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VOICES: Refusing to let a pandemic cause her business to melt

Katie Tabeling

Janine Crawford infront of the display cabinet at Pop In Artisan Pops | PHOTO C/O Pop in Artisan Pops

No one can say that Janine Crawford’s first year opening Pop In Artisan Pops in Middletown was a dull one.

“When you open your own business, you have high expectations and hopes,” Crawford said. “But the area has really embraced me because what I have is so unique.”

Pop In Artisan Pops, which offers handcrafted ice pops, opened for business in July 2019. What sets the business apart from store-brand ice cream is Crawford’s passion for sweets and using all-natural ingredients. Pops are sweetened with cane sugar or honey, and fresh fruit can be found in fruit-flavored treats.

“My grandmother always made wedding cakes and I loved sweets,” she said. “Eventually, you start pushing your boundaries. I started to study how to make gelato and sorbet, and here we are.”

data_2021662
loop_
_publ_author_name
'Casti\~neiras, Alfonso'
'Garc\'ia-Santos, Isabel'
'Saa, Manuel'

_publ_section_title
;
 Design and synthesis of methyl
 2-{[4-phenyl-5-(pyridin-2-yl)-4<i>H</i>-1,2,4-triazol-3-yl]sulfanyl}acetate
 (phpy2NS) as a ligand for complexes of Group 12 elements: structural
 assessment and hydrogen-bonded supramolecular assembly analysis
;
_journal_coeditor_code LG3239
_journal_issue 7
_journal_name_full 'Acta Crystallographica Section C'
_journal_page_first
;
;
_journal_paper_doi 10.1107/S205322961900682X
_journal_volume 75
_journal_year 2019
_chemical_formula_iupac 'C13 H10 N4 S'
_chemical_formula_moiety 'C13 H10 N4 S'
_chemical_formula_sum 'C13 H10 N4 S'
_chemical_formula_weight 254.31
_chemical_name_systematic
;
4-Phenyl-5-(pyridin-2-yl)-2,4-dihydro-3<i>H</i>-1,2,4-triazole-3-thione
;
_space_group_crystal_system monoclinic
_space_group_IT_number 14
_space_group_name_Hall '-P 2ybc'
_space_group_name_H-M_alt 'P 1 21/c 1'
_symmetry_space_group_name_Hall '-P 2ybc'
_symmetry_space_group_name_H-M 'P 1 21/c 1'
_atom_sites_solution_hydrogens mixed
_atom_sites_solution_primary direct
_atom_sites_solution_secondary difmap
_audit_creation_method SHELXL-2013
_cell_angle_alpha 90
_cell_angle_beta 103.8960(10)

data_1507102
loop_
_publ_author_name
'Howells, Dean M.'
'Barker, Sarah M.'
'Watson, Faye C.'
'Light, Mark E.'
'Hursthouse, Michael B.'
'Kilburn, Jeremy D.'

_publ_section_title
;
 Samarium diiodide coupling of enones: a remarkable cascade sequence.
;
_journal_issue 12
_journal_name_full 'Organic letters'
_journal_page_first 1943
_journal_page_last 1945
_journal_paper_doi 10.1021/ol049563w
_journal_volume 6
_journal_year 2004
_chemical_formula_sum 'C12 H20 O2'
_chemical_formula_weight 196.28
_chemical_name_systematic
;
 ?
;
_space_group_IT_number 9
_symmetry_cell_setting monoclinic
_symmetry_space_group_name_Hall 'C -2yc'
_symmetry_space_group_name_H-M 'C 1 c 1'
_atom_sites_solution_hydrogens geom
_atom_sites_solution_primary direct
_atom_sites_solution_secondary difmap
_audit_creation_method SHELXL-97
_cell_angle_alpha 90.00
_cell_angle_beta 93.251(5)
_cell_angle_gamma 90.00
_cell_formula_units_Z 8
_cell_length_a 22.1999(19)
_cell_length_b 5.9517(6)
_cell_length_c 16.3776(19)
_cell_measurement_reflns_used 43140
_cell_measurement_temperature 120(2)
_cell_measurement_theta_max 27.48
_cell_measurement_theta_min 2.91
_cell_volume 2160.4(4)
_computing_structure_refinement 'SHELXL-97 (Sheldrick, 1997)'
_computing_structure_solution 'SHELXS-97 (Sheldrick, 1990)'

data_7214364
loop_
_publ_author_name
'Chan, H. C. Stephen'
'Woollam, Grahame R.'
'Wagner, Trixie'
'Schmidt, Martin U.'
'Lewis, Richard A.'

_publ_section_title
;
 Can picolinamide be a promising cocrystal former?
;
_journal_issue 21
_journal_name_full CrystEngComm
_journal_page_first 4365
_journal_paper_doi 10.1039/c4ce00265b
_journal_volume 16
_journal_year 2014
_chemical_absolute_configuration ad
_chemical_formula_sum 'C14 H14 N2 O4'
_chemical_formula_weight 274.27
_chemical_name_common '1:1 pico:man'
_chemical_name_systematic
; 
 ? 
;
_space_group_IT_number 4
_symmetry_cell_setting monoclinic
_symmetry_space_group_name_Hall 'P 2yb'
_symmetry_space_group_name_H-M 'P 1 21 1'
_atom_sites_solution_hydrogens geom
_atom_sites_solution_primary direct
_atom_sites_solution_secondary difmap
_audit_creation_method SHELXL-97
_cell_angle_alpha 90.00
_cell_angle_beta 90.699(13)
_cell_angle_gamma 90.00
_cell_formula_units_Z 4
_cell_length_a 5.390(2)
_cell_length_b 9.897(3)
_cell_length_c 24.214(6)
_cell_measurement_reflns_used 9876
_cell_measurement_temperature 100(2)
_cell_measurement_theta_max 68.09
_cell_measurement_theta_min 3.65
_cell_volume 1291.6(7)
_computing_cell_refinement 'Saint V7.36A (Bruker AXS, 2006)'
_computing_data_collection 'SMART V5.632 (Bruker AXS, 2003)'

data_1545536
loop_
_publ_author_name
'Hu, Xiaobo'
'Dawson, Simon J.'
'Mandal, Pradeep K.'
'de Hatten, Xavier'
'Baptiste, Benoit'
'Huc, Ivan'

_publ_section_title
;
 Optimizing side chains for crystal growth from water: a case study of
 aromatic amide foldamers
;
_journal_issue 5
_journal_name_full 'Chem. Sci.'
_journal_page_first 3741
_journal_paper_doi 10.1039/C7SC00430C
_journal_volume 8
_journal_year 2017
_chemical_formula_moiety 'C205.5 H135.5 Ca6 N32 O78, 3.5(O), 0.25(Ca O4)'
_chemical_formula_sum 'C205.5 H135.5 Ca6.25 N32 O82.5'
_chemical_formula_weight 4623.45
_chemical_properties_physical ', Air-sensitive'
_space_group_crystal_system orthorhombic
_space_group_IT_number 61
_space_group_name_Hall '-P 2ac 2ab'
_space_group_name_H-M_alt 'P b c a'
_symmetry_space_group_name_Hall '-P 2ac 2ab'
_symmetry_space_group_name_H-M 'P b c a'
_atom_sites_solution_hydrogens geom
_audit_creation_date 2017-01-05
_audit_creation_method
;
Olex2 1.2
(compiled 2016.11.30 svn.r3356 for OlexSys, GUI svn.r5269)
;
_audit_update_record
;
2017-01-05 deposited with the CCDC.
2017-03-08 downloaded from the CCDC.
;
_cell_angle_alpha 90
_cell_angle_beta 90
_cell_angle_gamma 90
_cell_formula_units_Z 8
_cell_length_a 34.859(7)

Crawford did expect a slowdown in the winter. That is why she introduced liege waffles and hot chocolate to keep customers coming back in colder weather. But what she did not expect was a pandemic triggering an economic recession.

“It’s really hard to tell what the difference in business this season is because we weren’t open last March,” she said. “I’m not really sure what’s ahead to be honest, but you position yourself the best you can.”

When Delaware started to shut down, Crawford refocused her efforts. She started to revamp her website to offer online sales for take-out. She doubled down on her social media and online presence. Some of it came at an added expense, but it is the price of doing business in the new normal.

“There are some added fees with takeout, with the boxes and charges through the system,” she said. “But without leveraging my platform, I wouldn’t be able to do curbside service as I’m doing now. If I waited, I wouldn’t be able to do it.”

Now that summer is here, Crawford is prepared for the heat to drive more customers craving a cool snack. People can walk in and order, but the dining area is still closed for sit-down service.

But she is not going to sweat it. Instead, she is going to try and stay positive.

“You never know what comes up as a small business owner,” she said. “You have to be willing to try new things and be as agile as possible.”

-Katie Tabeling


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